I’m also a bit behind the times on this post (I swear I’ve been working on these short lines for over a week now…the ol’brain just ain’t what it used to be) but I wanted to share a couple of links with my fellow Undergrads fans, and I want to show my support for a potential season 2, should all the stars align.

I swear I am borrowing this picture for a good cause!

So, remember last post about the Calgary Expo? Where I excitedly attended a panel by the writers of the college student and/or former college student must-see show, Undergrads?

And remember how I mentioned that it was a 10 year old show (actually, I suspect it’s a little older than 10 years, since I remember watching the French version of the show in high school, and I graduated in 2001), it aired for one season then got cancelled? And how the panel made a big splash at the Calgary Expo, with all of us fans discovering we are not alone.

The excitement went on after the Expo, even among fans who hadn’t been able to attend the convention, and all the buzz resulted in this portal website (which, I believe, was made by the show writers themselves). That’s right!

– You can catch the videos of Saturday’s panel (here, here and here – and don’t worry about there not being any footage from Sunday’s panel, both days ended up being almost identical. Funny how fans always ask the same questions.)!

– You can join the Undergrad’s Facebook Groupville (group that is actually admined by Williams, Cagan and Rheingold!)

– And! You can check out photos from the Expo on their Flickr page!

I challenge you to find me in the Facebook group!

Later, guy!

Treasured Memories from the Calgary Expo

May 1, 2012

It was touch and go there for awhile. Will I go? Will I not go? Calgary is quite far and with the tension sky high at work, I didn’t dare ask to adjust the schedule. But I did have Sunday and Monday off. Turned out the boy had those days off too. I asked him if he wanted to come to the Expo with me. He said sure. And thus we found ourselves arriving in Calgary early Sunday morning, tired from the long drive but excited to get our geek on. (It’s times like that I wish I lived within reasonable distance of an airport. My life would be 100% more time efficient if I could just fly places.)

Calgary Expo-what?

What a time was had! The guest lineup was intense. The entire main cast of Star Trek TNG reunited. Stan Lee. Billy West. Adam West. James Marsters. Dave Prowse (also known as Darth Vader). Adam Baldwin. Commander Sheppard Mark Meer. And those were just some of the super famous people present. Yet, for some reason, convention organizers were surprised when more than 50 000 fans from all over the world showed up.

On Saturday, convention goers discovered why most other major conventions have limited tickets. The inside of the convention centre was packed like a Tokyo subway car at rush hour (considering that a lot of geeks get nervous in crowds, I can only imagine how much panicking must have occurred that day) and the outside grounds, crawling with those who’d been locked out, were overrun. Going on Sunday ended up being the best idea ever.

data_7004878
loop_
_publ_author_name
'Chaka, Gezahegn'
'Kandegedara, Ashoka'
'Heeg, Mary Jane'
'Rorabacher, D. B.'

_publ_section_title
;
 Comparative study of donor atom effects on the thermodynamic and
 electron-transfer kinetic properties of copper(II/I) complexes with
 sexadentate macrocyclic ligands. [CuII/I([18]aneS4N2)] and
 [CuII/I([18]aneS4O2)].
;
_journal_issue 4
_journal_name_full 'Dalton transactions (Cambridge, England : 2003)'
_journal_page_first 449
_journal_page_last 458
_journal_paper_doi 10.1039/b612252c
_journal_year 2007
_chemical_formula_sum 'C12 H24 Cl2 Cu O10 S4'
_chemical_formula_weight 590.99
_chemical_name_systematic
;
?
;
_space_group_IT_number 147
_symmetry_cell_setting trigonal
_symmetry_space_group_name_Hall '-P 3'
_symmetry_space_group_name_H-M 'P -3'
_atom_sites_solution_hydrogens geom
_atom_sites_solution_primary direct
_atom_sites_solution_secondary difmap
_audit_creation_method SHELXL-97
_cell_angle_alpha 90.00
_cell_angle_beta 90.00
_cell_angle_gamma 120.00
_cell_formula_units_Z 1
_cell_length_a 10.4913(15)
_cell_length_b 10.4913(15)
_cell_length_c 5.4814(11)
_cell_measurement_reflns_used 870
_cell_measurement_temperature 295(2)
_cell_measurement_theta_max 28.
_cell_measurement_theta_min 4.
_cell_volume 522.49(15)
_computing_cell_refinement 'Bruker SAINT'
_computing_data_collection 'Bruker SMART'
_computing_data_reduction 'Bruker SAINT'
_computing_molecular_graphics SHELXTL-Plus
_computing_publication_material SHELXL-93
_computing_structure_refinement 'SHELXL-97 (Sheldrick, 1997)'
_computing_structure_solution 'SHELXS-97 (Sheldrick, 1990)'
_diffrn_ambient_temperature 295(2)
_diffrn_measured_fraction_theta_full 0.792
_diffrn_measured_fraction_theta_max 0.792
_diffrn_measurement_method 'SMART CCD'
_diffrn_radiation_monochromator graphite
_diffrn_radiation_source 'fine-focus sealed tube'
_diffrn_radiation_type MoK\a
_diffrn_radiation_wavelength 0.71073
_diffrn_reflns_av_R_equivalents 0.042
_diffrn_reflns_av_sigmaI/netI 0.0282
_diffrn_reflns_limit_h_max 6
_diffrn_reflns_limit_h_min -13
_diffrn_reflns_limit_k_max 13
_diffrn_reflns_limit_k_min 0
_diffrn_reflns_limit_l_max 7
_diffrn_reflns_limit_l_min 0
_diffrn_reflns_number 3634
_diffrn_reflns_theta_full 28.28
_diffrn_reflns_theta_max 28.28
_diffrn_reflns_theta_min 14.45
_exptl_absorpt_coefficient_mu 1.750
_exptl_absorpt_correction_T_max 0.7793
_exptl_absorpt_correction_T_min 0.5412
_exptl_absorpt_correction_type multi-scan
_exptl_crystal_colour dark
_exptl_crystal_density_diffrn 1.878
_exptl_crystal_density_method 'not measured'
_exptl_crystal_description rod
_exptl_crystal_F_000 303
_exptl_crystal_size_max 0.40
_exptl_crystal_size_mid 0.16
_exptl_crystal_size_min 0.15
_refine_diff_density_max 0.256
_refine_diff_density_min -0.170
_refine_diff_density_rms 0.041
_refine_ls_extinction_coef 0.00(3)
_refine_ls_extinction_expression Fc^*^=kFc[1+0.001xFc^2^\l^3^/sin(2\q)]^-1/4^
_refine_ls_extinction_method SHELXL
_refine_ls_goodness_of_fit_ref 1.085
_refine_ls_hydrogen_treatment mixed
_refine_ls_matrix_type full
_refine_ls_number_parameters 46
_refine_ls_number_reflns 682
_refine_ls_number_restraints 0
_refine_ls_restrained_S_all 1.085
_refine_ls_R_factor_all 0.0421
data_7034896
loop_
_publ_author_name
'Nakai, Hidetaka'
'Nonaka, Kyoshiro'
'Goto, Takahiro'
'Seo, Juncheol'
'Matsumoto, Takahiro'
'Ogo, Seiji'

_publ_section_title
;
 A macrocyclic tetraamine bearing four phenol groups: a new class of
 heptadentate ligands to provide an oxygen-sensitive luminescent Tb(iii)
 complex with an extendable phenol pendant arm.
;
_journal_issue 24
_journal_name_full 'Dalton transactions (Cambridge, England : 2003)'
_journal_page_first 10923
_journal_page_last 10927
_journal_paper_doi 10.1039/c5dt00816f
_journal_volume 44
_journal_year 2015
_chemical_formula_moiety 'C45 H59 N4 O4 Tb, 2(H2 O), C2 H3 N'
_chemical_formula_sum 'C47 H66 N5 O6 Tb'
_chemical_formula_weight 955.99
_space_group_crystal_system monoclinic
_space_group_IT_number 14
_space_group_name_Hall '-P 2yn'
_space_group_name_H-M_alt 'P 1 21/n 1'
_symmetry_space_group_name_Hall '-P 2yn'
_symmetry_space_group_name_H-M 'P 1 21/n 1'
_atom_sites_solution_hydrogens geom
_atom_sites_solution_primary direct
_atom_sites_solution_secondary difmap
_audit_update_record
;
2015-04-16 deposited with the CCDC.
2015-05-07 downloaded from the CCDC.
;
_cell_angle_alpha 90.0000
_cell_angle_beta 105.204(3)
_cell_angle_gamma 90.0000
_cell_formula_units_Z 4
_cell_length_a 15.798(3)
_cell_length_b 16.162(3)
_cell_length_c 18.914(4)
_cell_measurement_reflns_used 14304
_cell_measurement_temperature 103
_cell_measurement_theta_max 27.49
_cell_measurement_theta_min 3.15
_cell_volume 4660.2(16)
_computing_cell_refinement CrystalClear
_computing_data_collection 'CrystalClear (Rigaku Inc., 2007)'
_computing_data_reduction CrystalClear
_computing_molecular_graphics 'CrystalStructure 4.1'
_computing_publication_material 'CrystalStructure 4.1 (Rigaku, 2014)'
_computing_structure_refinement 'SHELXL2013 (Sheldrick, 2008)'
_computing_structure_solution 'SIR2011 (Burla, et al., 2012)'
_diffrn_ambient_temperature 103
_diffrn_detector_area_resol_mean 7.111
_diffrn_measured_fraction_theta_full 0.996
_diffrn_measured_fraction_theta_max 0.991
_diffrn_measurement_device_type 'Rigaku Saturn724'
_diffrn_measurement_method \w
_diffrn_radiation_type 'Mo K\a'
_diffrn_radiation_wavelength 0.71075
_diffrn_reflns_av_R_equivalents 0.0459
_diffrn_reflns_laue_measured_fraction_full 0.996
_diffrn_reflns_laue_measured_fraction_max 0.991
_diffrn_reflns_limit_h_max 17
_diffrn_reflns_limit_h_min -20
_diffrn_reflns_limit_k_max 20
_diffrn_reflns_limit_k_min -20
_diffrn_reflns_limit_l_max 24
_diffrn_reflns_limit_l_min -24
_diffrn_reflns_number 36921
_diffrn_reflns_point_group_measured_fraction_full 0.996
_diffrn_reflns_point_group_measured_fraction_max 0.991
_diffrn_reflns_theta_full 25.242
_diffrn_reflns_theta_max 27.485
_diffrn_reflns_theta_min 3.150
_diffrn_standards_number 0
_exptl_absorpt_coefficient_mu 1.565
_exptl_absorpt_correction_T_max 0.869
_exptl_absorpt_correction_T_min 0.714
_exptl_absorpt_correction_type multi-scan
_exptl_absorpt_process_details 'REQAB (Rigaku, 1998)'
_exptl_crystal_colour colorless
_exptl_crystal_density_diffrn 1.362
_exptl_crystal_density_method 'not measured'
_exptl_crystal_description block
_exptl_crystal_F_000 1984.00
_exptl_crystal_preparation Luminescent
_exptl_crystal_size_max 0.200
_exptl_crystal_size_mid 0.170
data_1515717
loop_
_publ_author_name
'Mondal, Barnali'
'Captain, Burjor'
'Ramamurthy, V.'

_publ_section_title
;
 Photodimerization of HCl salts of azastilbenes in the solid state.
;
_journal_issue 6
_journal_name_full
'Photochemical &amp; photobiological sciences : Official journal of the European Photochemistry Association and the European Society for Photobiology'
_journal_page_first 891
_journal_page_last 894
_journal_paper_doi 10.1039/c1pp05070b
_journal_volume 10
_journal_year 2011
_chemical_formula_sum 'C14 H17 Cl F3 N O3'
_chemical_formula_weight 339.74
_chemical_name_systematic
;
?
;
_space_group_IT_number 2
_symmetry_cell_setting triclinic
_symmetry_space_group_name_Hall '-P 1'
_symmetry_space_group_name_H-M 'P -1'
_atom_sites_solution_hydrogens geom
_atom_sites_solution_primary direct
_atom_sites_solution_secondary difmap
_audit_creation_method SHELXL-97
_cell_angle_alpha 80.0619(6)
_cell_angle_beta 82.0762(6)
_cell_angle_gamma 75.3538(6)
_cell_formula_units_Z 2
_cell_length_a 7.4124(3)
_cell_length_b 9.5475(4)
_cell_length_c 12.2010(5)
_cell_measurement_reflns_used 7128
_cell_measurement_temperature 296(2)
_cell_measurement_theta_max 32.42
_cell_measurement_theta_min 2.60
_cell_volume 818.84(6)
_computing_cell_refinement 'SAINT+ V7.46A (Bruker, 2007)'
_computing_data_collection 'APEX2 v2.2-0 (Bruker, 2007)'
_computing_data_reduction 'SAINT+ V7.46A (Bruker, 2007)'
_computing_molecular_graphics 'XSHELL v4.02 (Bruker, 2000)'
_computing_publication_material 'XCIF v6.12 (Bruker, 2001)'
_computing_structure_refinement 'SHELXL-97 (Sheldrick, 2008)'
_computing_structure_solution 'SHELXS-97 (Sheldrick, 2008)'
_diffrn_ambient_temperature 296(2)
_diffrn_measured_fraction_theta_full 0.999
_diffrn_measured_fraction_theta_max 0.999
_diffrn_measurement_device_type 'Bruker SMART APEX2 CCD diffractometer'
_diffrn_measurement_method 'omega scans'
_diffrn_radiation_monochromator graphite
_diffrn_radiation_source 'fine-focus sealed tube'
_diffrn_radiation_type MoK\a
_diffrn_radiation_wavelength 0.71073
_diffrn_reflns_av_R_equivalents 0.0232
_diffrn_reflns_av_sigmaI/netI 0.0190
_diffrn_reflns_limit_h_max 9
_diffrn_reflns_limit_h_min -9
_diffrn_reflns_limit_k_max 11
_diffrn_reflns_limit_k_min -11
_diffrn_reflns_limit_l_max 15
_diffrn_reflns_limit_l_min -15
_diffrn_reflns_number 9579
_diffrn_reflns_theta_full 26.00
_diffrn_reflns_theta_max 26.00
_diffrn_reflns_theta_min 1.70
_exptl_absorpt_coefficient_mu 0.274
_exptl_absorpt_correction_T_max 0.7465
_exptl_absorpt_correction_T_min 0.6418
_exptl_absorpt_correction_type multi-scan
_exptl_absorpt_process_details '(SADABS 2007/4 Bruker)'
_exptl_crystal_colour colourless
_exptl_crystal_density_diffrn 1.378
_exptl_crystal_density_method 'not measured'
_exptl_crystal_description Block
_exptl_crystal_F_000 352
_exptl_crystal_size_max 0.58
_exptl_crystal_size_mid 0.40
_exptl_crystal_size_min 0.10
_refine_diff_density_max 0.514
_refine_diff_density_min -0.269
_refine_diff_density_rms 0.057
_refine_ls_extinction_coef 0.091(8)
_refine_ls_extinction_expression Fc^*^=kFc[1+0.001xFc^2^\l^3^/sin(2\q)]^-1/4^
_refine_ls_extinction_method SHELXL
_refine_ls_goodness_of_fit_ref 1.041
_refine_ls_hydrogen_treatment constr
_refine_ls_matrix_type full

We got there early in the morning and I had pre-bought and printed tickets for the two of us, like the wise convention goer that I am. We had a last minute addition to our party who didn’t have a ticket but, fortunately for her, I was at a pub crawl in Winnipeg about this time last year.

That’s right. While getting drunk in Winnipeg last year I befriended a fellow backpacker. A backpacker from Calgary. Who happened to text me on the way to the Expo, asking if I needed an extra ticket. After I pulled some sophisticated lineup strategy maneuvers, my Calgarian friend found us just as we were reaching the front of the line. We yanked him in, I paid for the ticket and, yep, all 4 of us got our passes. The moral of this story? Never turn down a pub crawl.

The WoW Crowd

The WoW community meetups are often the best part of these big conventions. Vidyala and Vosskah hosted a potluck on Friday night (I couldn’t go, unfortunately, since, well, I was at work 7 hours away) which I heard great things about. I did, however, make it to the supper on Sunday. The early planning went kind of like this:

Vid: Oh you’re coming! We should go for supper!
Me: We should! Can I invite people?
Vid: Um, ok.

A few days later, Vid, Voss, Darthregis, Chawajen, Kalesti, Rades, the Fannon family and the Bossy Pally party found ourselves seated at the downtown Milestones sharing Expo stories, WoW stories and housecleaning stories. Also drowned a donkey and a mermaid in Peach Bellinis. The night was too short, too short, too short. I could spend an entire week with these guys and still want to be around them.

I say I start planning my own conventions, just to draw out awesome WoW friends.

Undergrads

Unlike the rest of my party, I planned ahead. I printed out the panel schedule, studied it, rated the panels based on my interest in them and came up with a plan. One panel title was “How to just barely survive as a Hollywood writer“. It caught my eye. I’ve no ambitions to become any sort of pro writer (if I got offered a paid writing position, I’d turn it down). But while my personal goals aren’t in the field, I love reading or hearing about writers. Oddly, I kind of relate to writers.

So I read the description. Andy Rheingold, Josh A Cagan and Pete Williams. Pete Williams sounded vaguely familiar…

I got to the next line: Undergrads.

OMG Undergrads!!

How many hours did my friend Val and I spend in high school expressing our appreciation for Gimpy? How many times did my brothers and I make each other laugh with Cal imitations? How many family nights did I spend with my siblings, watching Undergrads reruns on Teletoon? How many friends did I force to watch introduce to the show? How many flashbacks have I gotten of Rocko reading Cosmo and saying “I think we’re all feeling a bit… *flips pages* premenstrual“?